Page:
Only one fellow has the lung-power, the know-how and the designer stubble to save it, and he’s quaffing Thai beer and refusing to ride to the rescue, until someone says: ‘Your ex-wife and her crew are trapped …’
Yes, the vessel is skippered by Jonas’s ex, the comely Celeste (Jessica McNamee), who, like all the other adult females who work at the research station, is uncommonly gorgeous.
The recruitment message is clear: if you don’t look like a beauty queen, you clearly haven’t got the requisite oceanography skills.
So Jonas does squeeze into his wetsuit, which is a sight in itself, like seeing an extra-thick beef sausage in a chipolata skin.
Then, once he’s bonded with Suyin’s cute little daughter by way of showing us that he would be at least as terrific a dad as he is a shark-hunter, the stage is set for him to save the world, or at least that smallish proportion of it holidaying in the Chinese resort of Sanya Bay.
That’s where the megalodon is headed, and where Turteltaub shamelessly re-stages the scene in Jaws in which the little boy’s distraught mother runs towards the water while everyone else is running away.
The open references to Steven Spielberg’s 1975 masterpiece act as an unwitting reminder that the evolution of the shark movie has gone backwards in 43 years, in every way but one.
The special-effects in The Meg are splendid, making it just about more watchable than not.
And then, of course, there’s Statham, who keeps an admirably straight face from start to finish, still reportedly tackles his own stunts, and never lets on whether the apparatus he needs to plunge into the watery depths is to let the oxygen in, or the testosterone out.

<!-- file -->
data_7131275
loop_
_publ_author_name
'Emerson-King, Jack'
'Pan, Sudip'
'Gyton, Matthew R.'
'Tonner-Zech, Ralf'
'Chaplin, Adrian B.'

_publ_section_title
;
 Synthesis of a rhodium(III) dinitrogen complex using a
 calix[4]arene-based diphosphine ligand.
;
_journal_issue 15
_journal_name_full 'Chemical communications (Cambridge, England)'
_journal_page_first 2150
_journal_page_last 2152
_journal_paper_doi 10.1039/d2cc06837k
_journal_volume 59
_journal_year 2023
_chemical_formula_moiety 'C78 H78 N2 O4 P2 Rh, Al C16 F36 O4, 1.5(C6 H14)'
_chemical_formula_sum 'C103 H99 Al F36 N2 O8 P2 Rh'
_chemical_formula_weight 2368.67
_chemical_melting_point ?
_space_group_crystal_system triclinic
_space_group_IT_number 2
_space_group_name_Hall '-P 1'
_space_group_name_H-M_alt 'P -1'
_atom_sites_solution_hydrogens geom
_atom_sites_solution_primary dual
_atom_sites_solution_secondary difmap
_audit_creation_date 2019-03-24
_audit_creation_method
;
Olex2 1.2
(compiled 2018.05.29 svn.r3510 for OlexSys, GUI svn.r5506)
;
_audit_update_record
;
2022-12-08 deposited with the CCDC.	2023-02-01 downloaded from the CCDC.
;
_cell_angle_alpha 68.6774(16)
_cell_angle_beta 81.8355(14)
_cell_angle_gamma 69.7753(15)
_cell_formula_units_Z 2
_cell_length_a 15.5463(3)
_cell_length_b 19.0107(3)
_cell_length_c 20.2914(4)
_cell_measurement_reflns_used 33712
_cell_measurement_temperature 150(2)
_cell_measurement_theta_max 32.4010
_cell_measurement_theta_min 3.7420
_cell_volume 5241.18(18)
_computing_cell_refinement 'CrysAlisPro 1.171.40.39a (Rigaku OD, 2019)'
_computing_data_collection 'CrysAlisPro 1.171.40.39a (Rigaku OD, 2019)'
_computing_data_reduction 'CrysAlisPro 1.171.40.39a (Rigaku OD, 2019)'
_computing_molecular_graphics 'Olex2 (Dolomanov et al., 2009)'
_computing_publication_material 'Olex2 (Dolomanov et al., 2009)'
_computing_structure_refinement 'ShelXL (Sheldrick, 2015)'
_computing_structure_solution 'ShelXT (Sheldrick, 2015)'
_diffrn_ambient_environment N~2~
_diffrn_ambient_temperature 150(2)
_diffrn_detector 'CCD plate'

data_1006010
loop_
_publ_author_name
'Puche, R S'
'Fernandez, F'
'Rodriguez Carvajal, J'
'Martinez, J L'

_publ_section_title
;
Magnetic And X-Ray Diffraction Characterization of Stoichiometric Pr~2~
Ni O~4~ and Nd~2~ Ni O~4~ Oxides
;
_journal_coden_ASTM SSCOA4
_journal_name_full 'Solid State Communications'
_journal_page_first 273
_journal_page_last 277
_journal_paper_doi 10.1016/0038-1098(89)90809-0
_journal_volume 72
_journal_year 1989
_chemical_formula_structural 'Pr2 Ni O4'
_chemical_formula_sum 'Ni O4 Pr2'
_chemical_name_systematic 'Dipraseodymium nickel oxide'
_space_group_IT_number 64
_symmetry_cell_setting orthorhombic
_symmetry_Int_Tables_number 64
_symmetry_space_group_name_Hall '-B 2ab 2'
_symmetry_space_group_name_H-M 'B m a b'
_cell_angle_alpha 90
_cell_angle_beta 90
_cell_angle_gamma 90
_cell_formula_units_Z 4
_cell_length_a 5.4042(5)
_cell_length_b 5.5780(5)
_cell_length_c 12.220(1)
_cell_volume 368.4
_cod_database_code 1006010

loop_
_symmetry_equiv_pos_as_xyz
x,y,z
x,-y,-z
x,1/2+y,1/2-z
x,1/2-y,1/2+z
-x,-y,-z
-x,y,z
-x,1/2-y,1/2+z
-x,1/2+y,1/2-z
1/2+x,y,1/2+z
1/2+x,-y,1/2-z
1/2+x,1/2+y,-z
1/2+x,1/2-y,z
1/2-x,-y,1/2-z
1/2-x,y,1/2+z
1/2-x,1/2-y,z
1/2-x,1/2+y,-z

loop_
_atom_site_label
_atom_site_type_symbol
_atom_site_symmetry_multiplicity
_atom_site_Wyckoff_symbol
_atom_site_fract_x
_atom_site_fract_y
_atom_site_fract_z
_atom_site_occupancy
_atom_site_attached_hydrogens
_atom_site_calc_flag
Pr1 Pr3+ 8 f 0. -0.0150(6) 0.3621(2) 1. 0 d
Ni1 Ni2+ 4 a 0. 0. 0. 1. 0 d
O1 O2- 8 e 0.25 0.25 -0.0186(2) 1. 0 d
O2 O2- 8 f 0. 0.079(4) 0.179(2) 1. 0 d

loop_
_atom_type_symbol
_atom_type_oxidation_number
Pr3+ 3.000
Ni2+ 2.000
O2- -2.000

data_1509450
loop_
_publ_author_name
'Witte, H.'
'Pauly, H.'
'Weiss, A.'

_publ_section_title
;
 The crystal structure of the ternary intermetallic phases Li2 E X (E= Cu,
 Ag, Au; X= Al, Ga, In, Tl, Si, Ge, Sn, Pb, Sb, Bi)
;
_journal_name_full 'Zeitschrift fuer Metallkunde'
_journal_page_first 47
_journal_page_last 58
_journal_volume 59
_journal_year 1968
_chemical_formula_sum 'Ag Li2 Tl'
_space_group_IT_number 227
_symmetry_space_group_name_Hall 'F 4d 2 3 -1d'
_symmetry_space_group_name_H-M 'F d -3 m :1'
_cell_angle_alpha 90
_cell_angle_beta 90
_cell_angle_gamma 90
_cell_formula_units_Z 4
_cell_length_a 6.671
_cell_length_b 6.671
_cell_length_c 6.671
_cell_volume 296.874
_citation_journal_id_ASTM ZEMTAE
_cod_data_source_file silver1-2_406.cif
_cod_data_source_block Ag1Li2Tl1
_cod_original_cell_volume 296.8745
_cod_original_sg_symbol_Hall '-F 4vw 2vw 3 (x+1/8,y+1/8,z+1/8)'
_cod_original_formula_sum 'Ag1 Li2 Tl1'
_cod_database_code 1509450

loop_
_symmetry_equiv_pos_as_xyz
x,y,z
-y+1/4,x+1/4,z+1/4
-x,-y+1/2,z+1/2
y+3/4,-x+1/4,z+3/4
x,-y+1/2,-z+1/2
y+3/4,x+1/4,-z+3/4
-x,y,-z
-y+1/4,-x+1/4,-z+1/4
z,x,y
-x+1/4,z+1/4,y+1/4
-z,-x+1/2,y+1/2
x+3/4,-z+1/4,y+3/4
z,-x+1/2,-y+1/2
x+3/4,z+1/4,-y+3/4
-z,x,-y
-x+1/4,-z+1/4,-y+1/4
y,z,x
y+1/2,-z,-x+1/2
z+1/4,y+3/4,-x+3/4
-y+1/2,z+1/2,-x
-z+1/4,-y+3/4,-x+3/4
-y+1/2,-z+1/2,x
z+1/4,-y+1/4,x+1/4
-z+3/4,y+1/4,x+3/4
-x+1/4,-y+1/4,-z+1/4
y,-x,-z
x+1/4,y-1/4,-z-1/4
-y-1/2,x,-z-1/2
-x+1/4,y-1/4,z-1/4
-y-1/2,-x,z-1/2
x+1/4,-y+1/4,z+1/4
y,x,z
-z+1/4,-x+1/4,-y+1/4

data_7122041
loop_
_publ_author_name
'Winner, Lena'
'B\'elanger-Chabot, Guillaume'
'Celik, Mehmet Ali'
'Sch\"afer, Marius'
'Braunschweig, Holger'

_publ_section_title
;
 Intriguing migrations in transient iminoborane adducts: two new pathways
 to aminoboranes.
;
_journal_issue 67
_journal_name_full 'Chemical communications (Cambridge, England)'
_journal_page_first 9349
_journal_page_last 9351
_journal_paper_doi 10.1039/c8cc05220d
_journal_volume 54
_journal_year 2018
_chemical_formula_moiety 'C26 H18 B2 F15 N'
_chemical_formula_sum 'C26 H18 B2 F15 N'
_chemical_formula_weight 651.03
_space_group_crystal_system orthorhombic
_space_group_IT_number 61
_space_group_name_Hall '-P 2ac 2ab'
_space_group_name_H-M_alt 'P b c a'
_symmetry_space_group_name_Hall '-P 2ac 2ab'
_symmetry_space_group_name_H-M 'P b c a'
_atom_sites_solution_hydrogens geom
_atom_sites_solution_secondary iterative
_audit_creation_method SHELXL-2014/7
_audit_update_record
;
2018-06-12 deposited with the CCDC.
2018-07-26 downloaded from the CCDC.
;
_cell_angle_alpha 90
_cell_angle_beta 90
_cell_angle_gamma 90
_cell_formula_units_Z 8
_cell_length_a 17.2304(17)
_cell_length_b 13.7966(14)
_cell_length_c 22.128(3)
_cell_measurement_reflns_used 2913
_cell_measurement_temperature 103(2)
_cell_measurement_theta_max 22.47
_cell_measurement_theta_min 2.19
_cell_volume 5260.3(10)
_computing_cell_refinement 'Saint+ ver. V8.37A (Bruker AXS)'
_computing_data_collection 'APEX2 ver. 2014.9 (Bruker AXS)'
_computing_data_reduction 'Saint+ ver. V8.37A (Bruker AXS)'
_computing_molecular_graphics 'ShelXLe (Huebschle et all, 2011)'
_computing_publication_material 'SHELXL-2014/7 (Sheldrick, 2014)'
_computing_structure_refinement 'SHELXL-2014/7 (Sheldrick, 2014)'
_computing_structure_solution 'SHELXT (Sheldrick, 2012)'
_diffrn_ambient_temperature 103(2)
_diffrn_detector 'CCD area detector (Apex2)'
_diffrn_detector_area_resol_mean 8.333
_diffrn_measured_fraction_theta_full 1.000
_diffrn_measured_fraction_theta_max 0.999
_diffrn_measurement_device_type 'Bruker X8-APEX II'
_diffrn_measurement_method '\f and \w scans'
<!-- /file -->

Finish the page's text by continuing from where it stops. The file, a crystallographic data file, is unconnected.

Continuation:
Unfriended: Dark Web (15)
Verdict: Ingenious horror
A notional sequel to the 2014 horror film Unfriended, but really a standalone project marking the directorial debut of screenwriter Stephen Susco, Unfriended: Dark Web might make you want to go home and throw your laptop away. Or give thanks that you don’t have one.
At any rate, as the title implies, the film explores that sinister side of the internet where predators and perverts flourish.
Like the original film, this one unfolds almost entirely on a computer screen, which at first feels like a teasing novelty, but soon gets more than a little tiresome.
If you’re not fluent in System Preferences and don’t know your way round Facebook and Skype, then this is definitely not for you.
At the centre of the story is an American man in his 20s, Matias (Colin Woodell), who has claimed a stranger’s Apple Mac from lost property at an internet cafe. More fool him.
The laptop, it soon emerges, has some deeply weird stuff on it, leading Matias, the pals in his group Skype sessions and his deaf girlfriend headlong into a grotesque world of extreme sexual deviancy, not to mention abduction and murder.
The film is nicely acted and ingeniously constructed, but actually its very ingenuity becomes a problem, because we are forced to believe in a set of cyber-skills that become increasingly, almost ludicrously, implausible.
Still, as a scary modern fable, a kind of warped fairy tale, it is quite effective. A fairy tale, when you think about it, that’s all about someone unwisely taking a byte of a poisoned Apple.
The Darkest Minds (12A)
Verdict: Derivative sci-fi fare
The Darkest Minds is based on a young-adult novel and plays out like a pallid version of The Hunger Games or Divergent films. It even stars The Hunger Games actress Amandla Stenberg.
She plays Ruby, a teenager infected by a disease that is killing all American children, except those it doesn’t kill, who are rounded up by the state and forced to live in internment camps.
Director Jennifer Yuh Nelson, whose first live-action picture this is (she previously brought us Kung Fu Panda 2 and 3), lightens all the sci-fi dystopia with an old-fashioned summer-camp love story, but as a result the film feels muddled, neither entirely one thing nor entirely the other.
I think its young target audience will feel a little short-changed.
The Darkest Minds is based on a young-adult novel and plays out like a pallid version of The Hunger Games or Divergent films, says Brian Viner